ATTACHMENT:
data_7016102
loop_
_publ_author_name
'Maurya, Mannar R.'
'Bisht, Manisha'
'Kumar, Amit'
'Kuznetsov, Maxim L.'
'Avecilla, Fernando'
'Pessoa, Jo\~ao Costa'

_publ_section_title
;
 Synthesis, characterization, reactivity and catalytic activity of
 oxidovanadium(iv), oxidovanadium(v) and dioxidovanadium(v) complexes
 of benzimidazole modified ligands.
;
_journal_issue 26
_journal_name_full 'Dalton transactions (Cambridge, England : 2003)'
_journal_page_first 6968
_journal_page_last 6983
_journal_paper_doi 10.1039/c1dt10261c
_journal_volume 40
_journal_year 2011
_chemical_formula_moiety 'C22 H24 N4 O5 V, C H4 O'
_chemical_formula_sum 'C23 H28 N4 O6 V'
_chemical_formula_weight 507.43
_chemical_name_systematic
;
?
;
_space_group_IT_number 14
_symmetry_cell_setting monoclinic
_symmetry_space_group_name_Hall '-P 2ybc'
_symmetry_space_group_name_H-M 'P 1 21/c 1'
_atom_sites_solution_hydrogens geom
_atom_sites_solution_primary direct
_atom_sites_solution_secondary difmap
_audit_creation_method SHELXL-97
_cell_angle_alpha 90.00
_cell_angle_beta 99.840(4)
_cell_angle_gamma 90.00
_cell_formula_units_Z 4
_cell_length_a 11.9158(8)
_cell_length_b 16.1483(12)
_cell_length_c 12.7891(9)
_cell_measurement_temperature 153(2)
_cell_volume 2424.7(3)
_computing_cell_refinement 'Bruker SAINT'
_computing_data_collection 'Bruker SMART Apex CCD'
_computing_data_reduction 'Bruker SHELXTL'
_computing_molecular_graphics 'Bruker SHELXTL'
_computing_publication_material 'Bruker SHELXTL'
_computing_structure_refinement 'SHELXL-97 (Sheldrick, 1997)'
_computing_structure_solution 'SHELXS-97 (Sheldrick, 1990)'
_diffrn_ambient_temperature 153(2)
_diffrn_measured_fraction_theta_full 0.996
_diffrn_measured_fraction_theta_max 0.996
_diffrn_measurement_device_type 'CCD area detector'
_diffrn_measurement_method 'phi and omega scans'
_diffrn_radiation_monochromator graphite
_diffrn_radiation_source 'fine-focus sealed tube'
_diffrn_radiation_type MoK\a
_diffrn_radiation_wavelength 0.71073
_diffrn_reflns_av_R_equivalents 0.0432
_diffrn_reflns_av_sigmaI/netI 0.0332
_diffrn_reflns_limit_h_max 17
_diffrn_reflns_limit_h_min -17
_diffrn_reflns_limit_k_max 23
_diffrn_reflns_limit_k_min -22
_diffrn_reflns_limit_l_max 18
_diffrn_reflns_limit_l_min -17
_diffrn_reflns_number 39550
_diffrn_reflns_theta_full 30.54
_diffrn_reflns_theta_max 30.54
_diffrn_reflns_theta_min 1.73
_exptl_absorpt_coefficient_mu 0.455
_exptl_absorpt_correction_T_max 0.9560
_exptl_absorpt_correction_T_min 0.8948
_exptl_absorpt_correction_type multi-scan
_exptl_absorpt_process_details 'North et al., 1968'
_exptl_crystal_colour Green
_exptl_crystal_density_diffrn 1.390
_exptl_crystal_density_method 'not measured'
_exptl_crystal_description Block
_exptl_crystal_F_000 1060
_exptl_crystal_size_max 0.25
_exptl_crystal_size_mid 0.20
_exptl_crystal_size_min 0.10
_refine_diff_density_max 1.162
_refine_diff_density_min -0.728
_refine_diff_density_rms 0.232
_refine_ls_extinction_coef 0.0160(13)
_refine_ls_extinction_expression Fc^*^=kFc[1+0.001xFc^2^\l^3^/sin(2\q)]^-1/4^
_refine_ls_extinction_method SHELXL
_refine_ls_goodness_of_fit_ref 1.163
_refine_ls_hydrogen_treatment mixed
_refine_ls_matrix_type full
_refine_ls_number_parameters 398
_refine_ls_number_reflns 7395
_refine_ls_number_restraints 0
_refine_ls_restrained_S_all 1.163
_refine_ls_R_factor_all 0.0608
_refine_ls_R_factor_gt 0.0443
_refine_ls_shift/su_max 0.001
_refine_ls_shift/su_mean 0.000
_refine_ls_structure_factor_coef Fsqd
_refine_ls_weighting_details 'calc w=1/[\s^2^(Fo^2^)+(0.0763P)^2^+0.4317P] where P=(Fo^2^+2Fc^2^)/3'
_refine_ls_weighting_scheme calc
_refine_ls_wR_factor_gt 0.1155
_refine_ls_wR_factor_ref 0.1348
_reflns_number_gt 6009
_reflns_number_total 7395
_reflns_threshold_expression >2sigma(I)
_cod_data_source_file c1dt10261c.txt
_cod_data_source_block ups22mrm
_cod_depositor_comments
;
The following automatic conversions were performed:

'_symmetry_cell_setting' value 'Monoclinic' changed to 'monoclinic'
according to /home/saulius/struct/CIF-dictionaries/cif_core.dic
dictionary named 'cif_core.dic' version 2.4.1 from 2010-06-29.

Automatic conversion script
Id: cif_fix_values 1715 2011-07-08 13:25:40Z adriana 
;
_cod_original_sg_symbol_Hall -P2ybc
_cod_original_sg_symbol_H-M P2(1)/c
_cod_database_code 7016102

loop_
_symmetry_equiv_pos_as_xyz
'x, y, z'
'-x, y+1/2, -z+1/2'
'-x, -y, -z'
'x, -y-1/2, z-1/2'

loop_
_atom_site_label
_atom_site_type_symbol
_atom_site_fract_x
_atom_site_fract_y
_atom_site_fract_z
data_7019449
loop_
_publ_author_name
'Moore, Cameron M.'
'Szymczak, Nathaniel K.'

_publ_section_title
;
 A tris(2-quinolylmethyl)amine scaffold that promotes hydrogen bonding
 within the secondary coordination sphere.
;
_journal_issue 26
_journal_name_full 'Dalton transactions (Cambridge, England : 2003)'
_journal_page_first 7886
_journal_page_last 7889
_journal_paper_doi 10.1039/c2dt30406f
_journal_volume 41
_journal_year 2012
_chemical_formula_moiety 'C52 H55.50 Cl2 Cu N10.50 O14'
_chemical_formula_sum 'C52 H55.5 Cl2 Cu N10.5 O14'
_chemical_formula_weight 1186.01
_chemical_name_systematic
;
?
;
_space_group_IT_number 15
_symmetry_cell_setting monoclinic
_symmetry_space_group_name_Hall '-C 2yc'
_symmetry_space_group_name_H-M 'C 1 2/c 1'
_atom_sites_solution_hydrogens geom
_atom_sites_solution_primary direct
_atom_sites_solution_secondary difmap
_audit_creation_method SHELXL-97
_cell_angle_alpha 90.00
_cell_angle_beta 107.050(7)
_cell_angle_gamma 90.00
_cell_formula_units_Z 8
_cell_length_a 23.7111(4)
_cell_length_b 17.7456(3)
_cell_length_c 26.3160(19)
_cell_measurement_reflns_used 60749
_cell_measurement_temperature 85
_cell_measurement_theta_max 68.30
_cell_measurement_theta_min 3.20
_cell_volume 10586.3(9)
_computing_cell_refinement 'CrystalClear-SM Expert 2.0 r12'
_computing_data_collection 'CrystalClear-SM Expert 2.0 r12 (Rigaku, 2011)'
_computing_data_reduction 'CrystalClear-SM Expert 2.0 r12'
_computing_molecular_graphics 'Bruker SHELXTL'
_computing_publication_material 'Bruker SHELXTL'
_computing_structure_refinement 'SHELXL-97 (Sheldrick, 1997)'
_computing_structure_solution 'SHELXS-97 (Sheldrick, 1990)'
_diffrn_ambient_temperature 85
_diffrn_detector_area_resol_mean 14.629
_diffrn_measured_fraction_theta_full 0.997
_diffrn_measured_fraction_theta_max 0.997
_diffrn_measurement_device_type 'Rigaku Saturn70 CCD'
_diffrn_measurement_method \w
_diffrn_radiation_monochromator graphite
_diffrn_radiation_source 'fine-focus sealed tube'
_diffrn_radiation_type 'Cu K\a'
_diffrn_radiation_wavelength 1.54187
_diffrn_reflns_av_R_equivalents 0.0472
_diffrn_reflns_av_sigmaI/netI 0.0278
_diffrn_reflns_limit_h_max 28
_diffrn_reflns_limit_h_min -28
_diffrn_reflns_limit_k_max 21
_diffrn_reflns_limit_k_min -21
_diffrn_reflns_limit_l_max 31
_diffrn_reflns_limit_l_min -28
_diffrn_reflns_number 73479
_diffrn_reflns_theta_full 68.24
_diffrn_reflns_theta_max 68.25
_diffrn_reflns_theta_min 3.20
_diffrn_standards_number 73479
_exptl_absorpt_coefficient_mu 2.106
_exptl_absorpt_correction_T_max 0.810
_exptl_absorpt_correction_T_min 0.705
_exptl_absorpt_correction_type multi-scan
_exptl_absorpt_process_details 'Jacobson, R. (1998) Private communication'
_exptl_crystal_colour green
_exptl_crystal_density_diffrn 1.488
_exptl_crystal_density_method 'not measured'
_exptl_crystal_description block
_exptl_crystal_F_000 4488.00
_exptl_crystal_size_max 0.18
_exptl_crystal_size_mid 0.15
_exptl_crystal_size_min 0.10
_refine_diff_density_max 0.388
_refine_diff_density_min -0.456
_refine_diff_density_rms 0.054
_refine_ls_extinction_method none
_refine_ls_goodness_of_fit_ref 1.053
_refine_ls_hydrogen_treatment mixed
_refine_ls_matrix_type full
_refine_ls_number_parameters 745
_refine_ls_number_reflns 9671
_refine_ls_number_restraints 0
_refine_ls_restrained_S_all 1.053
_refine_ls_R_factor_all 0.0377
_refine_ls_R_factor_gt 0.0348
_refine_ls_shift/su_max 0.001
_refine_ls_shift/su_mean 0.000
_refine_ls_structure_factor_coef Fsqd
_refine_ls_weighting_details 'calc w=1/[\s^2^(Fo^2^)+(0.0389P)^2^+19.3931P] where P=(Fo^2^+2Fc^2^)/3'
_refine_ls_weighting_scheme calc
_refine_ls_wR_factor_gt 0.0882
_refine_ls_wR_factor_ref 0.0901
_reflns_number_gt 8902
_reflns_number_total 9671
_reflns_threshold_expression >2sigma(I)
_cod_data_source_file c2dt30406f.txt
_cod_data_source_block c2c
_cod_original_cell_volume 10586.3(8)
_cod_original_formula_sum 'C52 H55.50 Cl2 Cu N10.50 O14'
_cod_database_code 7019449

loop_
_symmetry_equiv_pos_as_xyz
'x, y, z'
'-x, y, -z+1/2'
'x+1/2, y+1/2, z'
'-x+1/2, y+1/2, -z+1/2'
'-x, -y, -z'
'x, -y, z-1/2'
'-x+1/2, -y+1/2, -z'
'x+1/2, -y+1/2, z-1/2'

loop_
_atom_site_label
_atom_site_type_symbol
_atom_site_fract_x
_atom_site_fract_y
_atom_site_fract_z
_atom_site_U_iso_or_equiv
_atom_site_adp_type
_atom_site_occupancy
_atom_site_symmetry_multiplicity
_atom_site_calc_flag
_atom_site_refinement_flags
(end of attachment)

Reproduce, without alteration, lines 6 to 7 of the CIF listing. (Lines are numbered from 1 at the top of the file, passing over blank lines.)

'Kumar, Amit'
'Kuznetsov, Maxim L.'